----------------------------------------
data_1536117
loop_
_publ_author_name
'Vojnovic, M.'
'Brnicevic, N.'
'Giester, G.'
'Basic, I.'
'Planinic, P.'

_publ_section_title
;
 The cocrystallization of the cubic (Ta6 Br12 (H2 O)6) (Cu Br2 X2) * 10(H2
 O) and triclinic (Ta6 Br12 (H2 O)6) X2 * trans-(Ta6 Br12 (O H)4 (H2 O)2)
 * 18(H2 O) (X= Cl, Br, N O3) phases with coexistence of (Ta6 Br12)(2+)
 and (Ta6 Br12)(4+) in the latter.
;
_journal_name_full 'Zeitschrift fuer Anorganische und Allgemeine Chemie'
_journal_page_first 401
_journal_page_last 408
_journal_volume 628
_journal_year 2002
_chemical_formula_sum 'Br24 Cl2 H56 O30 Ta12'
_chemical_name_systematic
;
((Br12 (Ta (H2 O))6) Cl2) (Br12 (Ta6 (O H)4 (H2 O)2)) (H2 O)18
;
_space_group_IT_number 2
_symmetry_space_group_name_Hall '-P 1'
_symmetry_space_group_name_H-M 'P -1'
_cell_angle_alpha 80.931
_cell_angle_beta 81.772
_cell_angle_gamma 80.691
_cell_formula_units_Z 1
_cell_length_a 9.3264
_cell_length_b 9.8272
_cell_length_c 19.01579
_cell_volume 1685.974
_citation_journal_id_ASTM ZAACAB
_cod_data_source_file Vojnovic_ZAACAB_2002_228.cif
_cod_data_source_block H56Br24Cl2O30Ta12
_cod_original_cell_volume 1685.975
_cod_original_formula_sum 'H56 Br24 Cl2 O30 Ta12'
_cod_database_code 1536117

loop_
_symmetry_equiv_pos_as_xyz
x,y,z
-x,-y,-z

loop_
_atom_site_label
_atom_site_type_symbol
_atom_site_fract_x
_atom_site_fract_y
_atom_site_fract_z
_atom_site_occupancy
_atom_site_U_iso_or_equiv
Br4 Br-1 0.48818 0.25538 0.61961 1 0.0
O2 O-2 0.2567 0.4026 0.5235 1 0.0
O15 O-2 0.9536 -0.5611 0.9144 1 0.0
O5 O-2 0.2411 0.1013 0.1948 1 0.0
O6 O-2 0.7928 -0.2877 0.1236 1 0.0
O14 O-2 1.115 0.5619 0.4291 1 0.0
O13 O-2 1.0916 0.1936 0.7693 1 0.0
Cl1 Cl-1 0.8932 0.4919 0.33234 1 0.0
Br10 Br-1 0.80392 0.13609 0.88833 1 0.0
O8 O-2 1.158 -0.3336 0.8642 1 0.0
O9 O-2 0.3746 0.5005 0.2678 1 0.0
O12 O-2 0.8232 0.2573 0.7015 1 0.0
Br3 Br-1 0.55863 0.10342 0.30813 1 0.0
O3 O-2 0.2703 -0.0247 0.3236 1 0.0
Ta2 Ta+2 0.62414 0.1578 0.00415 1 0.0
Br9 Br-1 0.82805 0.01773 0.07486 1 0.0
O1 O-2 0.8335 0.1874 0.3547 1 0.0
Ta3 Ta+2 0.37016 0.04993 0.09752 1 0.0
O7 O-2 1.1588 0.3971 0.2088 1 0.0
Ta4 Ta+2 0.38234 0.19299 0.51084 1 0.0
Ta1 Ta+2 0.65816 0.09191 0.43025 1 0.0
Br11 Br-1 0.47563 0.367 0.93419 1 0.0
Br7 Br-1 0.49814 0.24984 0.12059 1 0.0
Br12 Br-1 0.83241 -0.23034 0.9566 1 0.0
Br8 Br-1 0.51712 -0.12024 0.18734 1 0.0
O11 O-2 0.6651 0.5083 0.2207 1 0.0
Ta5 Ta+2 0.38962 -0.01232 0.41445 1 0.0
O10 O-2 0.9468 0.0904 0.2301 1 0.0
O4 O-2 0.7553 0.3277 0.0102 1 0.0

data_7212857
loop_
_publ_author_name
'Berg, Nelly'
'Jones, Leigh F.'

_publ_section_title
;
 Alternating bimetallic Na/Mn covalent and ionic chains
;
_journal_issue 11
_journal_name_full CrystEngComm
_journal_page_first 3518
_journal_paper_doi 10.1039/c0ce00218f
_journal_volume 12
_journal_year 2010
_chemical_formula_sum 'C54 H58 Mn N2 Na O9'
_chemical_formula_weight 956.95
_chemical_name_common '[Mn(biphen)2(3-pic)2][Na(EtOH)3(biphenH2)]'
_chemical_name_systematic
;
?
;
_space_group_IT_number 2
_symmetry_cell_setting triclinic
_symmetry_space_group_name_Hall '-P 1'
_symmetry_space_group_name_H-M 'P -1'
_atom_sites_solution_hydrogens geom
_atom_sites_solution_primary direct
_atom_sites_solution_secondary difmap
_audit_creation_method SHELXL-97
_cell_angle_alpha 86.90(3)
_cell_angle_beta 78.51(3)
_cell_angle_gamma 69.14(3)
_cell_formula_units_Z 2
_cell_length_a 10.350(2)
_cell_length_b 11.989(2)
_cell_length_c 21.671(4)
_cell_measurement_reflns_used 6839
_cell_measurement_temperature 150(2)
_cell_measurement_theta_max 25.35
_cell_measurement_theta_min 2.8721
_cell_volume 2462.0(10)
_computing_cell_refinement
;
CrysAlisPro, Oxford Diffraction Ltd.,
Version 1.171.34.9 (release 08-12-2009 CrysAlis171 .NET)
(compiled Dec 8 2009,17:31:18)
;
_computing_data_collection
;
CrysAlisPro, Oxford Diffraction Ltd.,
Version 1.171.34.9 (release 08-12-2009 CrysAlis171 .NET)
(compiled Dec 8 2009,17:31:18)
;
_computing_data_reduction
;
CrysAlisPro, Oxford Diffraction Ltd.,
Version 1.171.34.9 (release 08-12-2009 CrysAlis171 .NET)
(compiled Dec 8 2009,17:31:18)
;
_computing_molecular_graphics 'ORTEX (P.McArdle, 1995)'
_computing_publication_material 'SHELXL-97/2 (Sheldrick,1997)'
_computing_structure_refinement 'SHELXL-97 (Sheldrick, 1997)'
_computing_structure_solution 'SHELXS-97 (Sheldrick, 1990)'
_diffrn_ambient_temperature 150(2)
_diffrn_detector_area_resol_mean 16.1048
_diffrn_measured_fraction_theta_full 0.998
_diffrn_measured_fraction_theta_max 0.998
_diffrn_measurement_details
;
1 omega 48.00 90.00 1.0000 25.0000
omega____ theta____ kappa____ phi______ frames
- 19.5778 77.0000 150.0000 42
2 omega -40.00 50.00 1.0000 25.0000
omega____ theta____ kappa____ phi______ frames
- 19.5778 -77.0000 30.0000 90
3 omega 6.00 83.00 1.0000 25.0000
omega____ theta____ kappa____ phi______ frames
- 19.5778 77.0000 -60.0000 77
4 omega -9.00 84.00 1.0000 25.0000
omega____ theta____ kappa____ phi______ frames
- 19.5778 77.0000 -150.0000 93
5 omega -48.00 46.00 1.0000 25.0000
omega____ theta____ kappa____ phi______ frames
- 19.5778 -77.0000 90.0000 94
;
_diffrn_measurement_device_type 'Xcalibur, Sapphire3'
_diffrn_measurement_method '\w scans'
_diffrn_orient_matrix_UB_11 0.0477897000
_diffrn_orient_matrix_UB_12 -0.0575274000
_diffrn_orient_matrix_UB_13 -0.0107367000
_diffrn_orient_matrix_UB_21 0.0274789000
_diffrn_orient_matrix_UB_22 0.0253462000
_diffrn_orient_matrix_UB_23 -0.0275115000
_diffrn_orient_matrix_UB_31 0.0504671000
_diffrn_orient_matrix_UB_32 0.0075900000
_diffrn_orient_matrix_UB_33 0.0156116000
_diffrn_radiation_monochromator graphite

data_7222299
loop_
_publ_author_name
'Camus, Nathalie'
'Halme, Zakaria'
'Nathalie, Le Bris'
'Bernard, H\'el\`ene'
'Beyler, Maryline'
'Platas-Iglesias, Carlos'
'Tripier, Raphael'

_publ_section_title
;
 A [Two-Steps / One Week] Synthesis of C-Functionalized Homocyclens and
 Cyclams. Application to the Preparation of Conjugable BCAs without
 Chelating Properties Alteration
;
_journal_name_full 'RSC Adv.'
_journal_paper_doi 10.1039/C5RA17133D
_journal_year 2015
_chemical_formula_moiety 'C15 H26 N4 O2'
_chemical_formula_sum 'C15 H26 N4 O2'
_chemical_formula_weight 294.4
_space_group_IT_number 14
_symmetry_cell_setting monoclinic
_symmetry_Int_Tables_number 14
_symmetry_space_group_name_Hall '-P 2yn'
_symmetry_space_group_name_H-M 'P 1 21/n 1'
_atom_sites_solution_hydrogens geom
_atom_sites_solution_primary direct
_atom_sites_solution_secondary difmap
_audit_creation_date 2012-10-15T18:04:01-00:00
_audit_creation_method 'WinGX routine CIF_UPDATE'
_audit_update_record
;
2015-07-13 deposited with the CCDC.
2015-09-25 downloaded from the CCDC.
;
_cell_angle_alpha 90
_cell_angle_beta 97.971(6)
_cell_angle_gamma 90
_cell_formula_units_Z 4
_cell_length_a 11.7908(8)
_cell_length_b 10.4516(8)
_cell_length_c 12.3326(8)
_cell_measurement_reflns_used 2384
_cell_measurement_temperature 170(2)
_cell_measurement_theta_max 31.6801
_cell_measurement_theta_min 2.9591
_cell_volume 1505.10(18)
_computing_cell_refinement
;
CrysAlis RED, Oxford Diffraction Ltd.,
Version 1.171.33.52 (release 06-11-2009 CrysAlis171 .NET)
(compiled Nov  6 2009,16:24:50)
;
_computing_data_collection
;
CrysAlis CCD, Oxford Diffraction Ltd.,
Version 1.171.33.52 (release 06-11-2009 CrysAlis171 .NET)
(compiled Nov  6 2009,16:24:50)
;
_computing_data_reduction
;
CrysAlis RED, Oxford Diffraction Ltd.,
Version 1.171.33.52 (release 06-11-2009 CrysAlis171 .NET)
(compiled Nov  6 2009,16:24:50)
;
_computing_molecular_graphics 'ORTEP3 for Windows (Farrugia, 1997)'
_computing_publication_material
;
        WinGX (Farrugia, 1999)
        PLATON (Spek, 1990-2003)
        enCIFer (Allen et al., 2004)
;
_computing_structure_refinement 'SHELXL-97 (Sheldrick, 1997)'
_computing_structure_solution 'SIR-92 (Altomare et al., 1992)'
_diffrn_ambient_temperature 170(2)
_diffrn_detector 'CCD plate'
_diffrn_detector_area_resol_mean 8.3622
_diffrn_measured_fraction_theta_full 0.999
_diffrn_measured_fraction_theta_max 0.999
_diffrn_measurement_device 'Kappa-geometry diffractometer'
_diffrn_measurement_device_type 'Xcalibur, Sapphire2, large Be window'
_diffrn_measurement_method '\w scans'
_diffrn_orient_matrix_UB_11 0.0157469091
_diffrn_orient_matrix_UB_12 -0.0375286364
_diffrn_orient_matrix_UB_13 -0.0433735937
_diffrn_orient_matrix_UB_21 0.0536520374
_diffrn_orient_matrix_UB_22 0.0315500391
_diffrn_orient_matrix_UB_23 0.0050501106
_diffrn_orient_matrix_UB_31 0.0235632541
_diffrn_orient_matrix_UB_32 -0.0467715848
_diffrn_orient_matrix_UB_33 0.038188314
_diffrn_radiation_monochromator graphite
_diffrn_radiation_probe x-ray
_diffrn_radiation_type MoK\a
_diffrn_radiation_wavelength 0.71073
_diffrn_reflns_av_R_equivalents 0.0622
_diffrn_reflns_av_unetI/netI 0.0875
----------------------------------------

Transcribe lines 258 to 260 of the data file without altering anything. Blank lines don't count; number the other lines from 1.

_diffrn_ambient_temperature 170(2)
_diffrn_detector 'CCD plate'
_diffrn_detector_area_resol_mean 8.3622